The University of Rwanda (UR), says it will press ahead with its structural and academic reforms despite criticism by the Rwanda High Education Council (HEC), which says it was not consulted prior to implementation.
In its defence, the university said the proposed reforms conform to the provisions of the law and were aimed at harmonisation of programmes and cost rationalisation.
Speaking to Rwanda Today, Charles Muligande UR’s deputy Vice-Chancellor in charge of institutional advancement said that concerns from HEC were misplaced since the university had not contravened any legal procedure.
“I think there has been some misunderstanding over HEC’s statement; it does not say that the restructuring was not in conformity with the law. What it means is that before full implementation, HEC had to give its opinion,” he said.
After the announcement of a new structure that merged campuses and revised some academic programmes two weeks ago, HEC wrote a letter telling the university to halt the reforms until the council advices on the way forward.
In the September 14, letter, HEC’s executive director Emmanuel Muvunyi said the proposed reforms had not been submitted to the council for review.
“In line with the above legal provisions, UR is advised to submit their proposed changes to the Higher Education Council for review and decision,” the letter reads in part.
But, this was denied by Dr Muligande who said the new structures conformed to the rules and procedures and that the HEC board had been engaged on more than three occasions over the matter.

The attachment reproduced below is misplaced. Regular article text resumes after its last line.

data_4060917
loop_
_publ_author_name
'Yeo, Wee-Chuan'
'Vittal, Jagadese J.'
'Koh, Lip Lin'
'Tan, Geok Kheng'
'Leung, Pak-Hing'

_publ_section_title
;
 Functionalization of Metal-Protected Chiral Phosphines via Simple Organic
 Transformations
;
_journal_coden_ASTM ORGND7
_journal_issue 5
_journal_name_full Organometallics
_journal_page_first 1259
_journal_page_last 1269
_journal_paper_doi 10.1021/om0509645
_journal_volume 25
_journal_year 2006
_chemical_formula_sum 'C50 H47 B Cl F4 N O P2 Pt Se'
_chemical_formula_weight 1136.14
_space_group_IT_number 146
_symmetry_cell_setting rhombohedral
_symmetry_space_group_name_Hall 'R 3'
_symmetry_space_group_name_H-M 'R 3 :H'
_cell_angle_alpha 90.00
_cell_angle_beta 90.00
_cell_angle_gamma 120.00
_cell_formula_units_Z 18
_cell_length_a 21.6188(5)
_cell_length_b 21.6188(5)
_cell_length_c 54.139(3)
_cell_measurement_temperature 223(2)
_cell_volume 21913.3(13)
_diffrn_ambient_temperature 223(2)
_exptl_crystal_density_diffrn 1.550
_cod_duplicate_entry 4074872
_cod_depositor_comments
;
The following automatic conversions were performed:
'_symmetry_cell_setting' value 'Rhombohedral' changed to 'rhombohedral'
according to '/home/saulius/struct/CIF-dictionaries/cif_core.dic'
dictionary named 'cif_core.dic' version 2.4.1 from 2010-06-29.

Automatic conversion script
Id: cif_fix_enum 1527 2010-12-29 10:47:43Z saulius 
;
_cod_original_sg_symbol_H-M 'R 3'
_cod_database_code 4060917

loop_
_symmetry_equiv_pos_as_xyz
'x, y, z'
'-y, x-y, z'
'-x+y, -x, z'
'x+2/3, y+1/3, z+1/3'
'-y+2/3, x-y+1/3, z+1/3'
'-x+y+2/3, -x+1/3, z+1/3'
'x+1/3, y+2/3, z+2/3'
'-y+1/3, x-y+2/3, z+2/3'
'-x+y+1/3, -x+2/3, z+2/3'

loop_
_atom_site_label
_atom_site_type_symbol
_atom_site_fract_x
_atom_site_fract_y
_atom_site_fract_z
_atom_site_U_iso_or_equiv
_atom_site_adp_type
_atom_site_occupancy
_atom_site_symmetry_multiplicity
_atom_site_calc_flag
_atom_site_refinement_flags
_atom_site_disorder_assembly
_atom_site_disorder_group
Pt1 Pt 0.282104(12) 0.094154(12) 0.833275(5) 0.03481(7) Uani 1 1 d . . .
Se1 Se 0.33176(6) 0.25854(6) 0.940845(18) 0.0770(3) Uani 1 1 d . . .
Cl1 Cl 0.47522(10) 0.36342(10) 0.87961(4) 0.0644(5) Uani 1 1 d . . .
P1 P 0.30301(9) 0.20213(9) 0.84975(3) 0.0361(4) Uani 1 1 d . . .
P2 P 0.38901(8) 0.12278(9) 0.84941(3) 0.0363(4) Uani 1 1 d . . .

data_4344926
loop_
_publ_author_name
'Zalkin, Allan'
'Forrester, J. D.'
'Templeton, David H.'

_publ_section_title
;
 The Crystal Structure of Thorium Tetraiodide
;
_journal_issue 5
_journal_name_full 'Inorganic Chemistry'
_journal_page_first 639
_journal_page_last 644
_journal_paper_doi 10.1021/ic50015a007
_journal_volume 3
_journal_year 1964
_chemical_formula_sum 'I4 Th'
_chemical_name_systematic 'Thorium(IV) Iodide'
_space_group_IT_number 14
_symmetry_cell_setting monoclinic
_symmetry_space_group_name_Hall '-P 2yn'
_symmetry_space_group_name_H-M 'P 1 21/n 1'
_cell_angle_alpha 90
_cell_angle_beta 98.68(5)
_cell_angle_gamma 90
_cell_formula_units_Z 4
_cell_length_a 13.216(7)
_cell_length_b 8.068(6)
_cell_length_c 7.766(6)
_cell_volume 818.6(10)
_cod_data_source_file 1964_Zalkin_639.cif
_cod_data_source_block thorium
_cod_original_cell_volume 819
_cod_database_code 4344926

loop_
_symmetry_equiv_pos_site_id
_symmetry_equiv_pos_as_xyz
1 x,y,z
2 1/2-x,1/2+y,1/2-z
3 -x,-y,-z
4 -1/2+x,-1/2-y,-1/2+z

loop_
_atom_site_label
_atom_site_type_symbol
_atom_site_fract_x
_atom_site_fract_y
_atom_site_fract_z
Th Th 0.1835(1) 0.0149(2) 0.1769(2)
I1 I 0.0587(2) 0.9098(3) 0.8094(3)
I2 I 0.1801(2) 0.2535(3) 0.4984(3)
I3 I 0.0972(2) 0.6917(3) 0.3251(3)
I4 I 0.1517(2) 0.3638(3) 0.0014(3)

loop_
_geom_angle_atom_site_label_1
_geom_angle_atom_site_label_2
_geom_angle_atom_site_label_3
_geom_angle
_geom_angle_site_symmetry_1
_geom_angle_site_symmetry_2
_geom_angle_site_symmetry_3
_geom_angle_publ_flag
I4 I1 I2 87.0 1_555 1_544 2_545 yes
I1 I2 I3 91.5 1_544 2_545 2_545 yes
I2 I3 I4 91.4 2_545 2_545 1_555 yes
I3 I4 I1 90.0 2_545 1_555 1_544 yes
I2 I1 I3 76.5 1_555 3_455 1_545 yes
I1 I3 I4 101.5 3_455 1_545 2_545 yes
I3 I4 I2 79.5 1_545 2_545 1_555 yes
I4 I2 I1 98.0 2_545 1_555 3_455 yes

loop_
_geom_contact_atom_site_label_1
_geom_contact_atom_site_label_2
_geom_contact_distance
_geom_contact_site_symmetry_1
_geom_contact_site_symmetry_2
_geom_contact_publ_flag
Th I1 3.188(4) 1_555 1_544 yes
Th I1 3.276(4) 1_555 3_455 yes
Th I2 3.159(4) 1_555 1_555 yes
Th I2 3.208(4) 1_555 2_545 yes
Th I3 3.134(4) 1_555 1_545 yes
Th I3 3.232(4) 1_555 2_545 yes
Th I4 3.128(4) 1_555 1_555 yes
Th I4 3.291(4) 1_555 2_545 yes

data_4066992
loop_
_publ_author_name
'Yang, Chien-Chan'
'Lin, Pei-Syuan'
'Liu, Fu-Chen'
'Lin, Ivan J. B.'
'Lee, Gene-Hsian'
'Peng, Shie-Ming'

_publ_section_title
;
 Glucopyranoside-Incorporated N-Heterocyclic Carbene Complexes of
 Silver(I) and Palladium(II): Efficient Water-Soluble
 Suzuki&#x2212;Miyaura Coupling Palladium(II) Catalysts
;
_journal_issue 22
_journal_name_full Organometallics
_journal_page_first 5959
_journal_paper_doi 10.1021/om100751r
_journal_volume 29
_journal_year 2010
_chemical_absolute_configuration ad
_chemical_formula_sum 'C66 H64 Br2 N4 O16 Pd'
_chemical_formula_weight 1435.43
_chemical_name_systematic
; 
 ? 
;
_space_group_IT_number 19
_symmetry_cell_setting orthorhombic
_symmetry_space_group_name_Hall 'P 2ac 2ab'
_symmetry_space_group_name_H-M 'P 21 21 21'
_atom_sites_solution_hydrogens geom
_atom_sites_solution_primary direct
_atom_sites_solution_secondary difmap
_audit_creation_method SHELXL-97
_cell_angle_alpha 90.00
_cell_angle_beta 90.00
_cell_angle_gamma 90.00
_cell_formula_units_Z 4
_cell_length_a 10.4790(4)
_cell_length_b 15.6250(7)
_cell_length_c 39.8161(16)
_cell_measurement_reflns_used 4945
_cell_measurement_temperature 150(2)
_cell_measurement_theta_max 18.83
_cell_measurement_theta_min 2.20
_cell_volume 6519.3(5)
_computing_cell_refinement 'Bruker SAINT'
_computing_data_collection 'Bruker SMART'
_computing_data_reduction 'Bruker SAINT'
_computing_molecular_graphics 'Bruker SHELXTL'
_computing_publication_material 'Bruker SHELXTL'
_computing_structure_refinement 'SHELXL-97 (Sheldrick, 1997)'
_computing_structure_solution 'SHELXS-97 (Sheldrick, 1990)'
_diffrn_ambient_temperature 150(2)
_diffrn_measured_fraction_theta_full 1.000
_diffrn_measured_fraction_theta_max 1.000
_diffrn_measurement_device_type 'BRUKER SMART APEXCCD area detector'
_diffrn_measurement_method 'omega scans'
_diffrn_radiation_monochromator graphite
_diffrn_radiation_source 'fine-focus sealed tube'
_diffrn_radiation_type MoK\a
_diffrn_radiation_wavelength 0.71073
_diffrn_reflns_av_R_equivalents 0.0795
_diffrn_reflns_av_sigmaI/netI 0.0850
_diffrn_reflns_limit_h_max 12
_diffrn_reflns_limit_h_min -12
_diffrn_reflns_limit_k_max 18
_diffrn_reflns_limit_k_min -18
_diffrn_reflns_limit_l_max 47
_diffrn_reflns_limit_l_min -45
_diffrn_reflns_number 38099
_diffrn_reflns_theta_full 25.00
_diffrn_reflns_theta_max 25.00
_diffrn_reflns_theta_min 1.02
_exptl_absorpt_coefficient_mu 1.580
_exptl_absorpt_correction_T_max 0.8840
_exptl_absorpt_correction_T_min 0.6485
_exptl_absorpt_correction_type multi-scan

“Throughout the rethinking of the structures, HEC was involved and consulted. I can cite specific instances of involvement and we even tabled the restructuring proposals to the inter-ministerial co-ordination committee,” said Dr Muligande.
He however said the university was still required to formally submit the proposals for final approval, which would be done before the start of the next academic year slated for October 9. Reforms in conflict with current laws.
Dr Muligande also dismissed suggestions that the reforms were in contravention of the current law governing the organisation and functions of the University, which require that changes of names and campuses only happen when the entire law is amended.
He argued that while the current law governing the university was under amendment, the higher education law gave their institution flexibility and room to apply changes before the new law is enacted.
“There is a new higher education law, promulgated in February, which gives the governing body of the university powers to either merge colleges, increase numbers of colleges or relocate them but not later than February 2019,” said Dr Muligande.
“What is needed now is to amend the current law within two years. I can tell you that the process of amending the same law is ongoing and the draft law is awaiting confirmation by the Cabinet, before it goes to parliament,” he added.
The new restructure, as seen from a notice signed by the University’ vice chancellor Philip Cotton, would see mergers of different schools, programmes and more colleges, effective October 9.
The university is set to have seven campuses under five colleges, which will house schools with similar programmes.
Dr Muligande said the new reforms were necessary and aimed to avoid the duplication of programmes, which had lingered for four years after the first merger of the seven public universities.
“The 2013 merger saw elimination of some duplication, but some remain even today and are leading to wastage of resources, which led the government to undertake second reforms,” he said.
Oscar Bahizi, the head of Rwanda Institute of Co-operative, Entrepreneurship and Microfinance said the proposed restructuring was a disruption on academic staff and students.
“There is a need for stability, because such inconsistent changes affect service delivery at the institution,” said Mr Bahizi.
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